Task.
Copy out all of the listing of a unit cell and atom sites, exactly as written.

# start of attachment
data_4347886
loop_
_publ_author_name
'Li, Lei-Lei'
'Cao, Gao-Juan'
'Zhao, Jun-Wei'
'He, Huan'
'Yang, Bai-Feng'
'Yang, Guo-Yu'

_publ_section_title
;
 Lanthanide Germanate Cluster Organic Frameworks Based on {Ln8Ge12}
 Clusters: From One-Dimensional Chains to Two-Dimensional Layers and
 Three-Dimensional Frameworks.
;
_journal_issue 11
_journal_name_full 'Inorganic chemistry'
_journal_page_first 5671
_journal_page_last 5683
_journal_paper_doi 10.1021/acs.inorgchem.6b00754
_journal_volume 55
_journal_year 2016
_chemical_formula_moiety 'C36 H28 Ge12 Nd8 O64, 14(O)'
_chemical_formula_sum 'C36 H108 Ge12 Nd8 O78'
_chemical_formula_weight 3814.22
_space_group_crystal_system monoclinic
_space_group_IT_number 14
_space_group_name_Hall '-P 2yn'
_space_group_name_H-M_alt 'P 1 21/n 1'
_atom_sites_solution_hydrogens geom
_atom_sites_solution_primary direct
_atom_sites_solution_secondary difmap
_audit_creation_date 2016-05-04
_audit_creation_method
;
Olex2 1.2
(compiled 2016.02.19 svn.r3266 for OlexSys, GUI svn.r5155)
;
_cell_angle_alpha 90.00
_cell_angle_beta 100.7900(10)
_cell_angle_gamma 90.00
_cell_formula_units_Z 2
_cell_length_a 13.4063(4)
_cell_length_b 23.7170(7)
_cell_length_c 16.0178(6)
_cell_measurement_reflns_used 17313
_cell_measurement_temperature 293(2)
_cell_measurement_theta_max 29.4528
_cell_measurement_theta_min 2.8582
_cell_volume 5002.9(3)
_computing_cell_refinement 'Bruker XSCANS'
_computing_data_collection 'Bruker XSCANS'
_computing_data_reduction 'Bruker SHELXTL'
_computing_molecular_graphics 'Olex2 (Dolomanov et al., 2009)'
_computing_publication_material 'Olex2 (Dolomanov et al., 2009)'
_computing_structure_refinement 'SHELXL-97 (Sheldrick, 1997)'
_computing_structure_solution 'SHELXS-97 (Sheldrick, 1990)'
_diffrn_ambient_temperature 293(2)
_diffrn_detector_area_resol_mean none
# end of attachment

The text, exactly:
data_4347886
loop_
_publ_author_name
'Li, Lei-Lei'
'Cao, Gao-Juan'
'Zhao, Jun-Wei'
'He, Huan'
'Yang, Bai-Feng'
'Yang, Guo-Yu'

_publ_section_title
;
 Lanthanide Germanate Cluster Organic Frameworks Based on {Ln8Ge12}
 Clusters: From One-Dimensional Chains to Two-Dimensional Layers and
 Three-Dimensional Frameworks.
;
_journal_issue 11
_journal_name_full 'Inorganic chemistry'
_journal_page_first 5671
_journal_page_last 5683
_journal_paper_doi 10.1021/acs.inorgchem.6b00754
_journal_volume 55
_journal_year 2016
_chemical_formula_moiety 'C36 H28 Ge12 Nd8 O64, 14(O)'
_chemical_formula_sum 'C36 H108 Ge12 Nd8 O78'
_chemical_formula_weight 3814.22
_space_group_crystal_system monoclinic
_space_group_IT_number 14
_space_group_name_Hall '-P 2yn'
_space_group_name_H-M_alt 'P 1 21/n 1'
_atom_sites_solution_hydrogens geom
_atom_sites_solution_primary direct
_atom_sites_solution_secondary difmap
_audit_creation_date 2016-05-04
_audit_creation_method
;
Olex2 1.2
(compiled 2016.02.19 svn.r3266 for OlexSys, GUI svn.r5155)
;
_cell_angle_alpha 90.00
_cell_angle_beta 100.7900(10)
_cell_angle_gamma 90.00
_cell_formula_units_Z 2
_cell_length_a 13.4063(4)
_cell_length_b 23.7170(7)
_cell_length_c 16.0178(6)
_cell_measurement_reflns_used 17313
_cell_measurement_temperature 293(2)
_cell_measurement_theta_max 29.4528
_cell_measurement_theta_min 2.8582
_cell_volume 5002.9(3)
_computing_cell_refinement 'Bruker XSCANS'
_computing_data_collection 'Bruker XSCANS'
_computing_data_reduction 'Bruker SHELXTL'
_computing_molecular_graphics 'Olex2 (Dolomanov et al., 2009)'
_computing_publication_material 'Olex2 (Dolomanov et al., 2009)'
_computing_structure_refinement 'SHELXL-97 (Sheldrick, 1997)'
_computing_structure_solution 'SHELXS-97 (Sheldrick, 1990)'
_diffrn_ambient_temperature 293(2)
_diffrn_detector_area_resol_mean none